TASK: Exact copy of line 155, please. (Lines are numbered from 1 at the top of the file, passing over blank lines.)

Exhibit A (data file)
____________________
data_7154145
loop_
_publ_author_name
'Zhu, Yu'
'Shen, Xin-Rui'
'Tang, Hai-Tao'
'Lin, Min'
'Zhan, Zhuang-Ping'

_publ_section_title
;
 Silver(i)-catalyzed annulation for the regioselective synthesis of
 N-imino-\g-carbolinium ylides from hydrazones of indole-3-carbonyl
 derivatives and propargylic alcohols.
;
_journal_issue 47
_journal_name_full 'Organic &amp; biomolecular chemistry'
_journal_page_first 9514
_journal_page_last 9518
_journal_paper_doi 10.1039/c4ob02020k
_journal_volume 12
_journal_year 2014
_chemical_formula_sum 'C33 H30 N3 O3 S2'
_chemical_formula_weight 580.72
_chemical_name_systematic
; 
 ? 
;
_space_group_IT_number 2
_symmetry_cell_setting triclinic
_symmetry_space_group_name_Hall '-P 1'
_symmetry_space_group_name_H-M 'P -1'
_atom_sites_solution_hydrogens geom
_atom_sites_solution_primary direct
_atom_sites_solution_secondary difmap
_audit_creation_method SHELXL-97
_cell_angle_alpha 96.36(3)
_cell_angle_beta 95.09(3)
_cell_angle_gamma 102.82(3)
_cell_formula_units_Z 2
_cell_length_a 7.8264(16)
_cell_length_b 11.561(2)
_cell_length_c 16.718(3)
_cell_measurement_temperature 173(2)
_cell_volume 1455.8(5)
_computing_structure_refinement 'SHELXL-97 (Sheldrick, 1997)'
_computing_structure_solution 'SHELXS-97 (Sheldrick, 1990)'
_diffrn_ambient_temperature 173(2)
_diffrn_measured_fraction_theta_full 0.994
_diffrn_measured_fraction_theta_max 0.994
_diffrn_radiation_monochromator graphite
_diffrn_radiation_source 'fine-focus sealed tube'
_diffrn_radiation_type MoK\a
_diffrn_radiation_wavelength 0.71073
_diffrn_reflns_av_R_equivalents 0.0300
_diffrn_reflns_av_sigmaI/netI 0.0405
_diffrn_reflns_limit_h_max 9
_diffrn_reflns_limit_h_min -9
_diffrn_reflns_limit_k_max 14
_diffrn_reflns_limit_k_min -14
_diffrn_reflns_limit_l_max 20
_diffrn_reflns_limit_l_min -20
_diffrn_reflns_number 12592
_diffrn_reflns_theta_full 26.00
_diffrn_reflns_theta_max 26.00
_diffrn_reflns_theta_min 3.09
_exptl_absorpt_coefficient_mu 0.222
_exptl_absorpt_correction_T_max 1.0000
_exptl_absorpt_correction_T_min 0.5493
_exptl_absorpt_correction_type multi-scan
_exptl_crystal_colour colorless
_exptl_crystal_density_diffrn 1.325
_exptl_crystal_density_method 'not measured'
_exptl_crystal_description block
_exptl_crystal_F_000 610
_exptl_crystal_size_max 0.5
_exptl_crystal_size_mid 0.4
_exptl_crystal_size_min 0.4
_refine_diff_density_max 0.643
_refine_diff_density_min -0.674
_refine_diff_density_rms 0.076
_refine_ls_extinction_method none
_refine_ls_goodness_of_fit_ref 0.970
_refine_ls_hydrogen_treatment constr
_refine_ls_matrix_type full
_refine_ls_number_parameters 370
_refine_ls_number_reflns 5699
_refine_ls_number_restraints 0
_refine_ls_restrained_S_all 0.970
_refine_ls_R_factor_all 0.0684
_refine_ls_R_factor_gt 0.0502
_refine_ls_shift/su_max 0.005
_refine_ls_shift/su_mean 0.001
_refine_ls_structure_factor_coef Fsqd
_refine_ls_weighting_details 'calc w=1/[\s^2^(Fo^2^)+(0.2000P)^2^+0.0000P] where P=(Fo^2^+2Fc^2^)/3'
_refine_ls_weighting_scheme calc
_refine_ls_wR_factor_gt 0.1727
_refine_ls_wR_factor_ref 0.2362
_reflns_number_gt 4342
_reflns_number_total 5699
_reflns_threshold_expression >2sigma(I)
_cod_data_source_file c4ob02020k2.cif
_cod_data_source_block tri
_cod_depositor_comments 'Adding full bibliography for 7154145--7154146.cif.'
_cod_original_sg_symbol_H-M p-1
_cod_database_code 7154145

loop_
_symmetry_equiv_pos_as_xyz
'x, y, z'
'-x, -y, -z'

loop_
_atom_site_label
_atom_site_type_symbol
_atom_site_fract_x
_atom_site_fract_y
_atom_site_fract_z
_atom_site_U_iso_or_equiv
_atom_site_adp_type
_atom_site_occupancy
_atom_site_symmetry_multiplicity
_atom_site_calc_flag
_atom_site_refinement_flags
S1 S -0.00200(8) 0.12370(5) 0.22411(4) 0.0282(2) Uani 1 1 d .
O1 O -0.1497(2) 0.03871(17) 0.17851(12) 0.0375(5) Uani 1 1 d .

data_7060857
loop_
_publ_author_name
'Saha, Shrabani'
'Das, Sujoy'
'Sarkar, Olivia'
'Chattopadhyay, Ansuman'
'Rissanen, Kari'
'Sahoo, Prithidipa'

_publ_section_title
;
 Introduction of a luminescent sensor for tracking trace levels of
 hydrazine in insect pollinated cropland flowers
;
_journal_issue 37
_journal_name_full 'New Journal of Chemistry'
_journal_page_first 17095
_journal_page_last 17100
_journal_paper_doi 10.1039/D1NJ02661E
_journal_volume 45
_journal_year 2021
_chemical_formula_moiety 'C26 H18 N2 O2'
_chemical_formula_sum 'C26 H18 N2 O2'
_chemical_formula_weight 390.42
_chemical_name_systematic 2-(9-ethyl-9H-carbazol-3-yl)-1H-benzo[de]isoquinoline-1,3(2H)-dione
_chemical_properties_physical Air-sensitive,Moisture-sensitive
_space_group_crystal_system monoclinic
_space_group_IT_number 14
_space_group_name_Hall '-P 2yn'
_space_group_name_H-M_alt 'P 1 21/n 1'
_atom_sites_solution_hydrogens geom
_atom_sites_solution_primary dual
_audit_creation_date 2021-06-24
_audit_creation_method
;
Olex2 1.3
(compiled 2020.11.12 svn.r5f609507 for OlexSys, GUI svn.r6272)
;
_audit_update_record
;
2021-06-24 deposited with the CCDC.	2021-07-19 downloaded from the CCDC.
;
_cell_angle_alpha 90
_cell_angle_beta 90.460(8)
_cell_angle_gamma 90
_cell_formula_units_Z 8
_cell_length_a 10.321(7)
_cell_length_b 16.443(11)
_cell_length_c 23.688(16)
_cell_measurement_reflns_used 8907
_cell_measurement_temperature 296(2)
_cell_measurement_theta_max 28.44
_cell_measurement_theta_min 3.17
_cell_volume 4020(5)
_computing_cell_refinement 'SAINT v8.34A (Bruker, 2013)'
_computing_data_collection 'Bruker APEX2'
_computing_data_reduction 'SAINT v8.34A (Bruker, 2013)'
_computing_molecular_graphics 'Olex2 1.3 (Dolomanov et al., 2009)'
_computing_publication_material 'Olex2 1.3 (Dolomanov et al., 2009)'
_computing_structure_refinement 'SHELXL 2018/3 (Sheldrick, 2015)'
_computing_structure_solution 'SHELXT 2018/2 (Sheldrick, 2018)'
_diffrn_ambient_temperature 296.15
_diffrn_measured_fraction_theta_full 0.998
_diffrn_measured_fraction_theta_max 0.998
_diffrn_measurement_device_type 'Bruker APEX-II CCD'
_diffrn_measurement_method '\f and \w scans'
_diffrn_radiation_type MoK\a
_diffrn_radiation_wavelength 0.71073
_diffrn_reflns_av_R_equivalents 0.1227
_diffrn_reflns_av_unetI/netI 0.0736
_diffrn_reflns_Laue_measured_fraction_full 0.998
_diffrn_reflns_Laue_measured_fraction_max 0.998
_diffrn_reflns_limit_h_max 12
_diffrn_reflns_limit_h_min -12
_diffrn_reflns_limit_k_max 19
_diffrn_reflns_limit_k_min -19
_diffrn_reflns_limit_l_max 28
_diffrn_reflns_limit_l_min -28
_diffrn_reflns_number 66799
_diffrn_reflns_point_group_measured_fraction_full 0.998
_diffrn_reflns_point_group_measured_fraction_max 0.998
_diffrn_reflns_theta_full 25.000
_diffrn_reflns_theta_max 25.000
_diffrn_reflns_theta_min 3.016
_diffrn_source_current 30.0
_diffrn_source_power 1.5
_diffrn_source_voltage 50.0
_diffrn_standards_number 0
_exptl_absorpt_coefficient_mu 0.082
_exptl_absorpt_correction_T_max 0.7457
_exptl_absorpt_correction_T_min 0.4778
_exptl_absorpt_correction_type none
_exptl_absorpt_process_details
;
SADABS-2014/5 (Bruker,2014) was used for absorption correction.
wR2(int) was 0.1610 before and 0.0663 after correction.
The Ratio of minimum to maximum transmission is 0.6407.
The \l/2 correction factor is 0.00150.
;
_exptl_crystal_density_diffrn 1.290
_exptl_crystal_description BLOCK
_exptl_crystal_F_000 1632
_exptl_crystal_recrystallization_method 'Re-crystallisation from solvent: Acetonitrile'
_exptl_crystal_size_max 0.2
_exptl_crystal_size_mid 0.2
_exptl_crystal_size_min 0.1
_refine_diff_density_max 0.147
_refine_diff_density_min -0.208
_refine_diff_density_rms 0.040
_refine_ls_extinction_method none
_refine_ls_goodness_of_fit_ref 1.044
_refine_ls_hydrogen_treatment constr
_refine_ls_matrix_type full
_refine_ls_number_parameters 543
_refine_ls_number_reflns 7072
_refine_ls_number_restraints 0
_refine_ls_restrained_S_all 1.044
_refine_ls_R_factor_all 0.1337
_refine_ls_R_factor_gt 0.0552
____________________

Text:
_atom_sites_solution_primary dual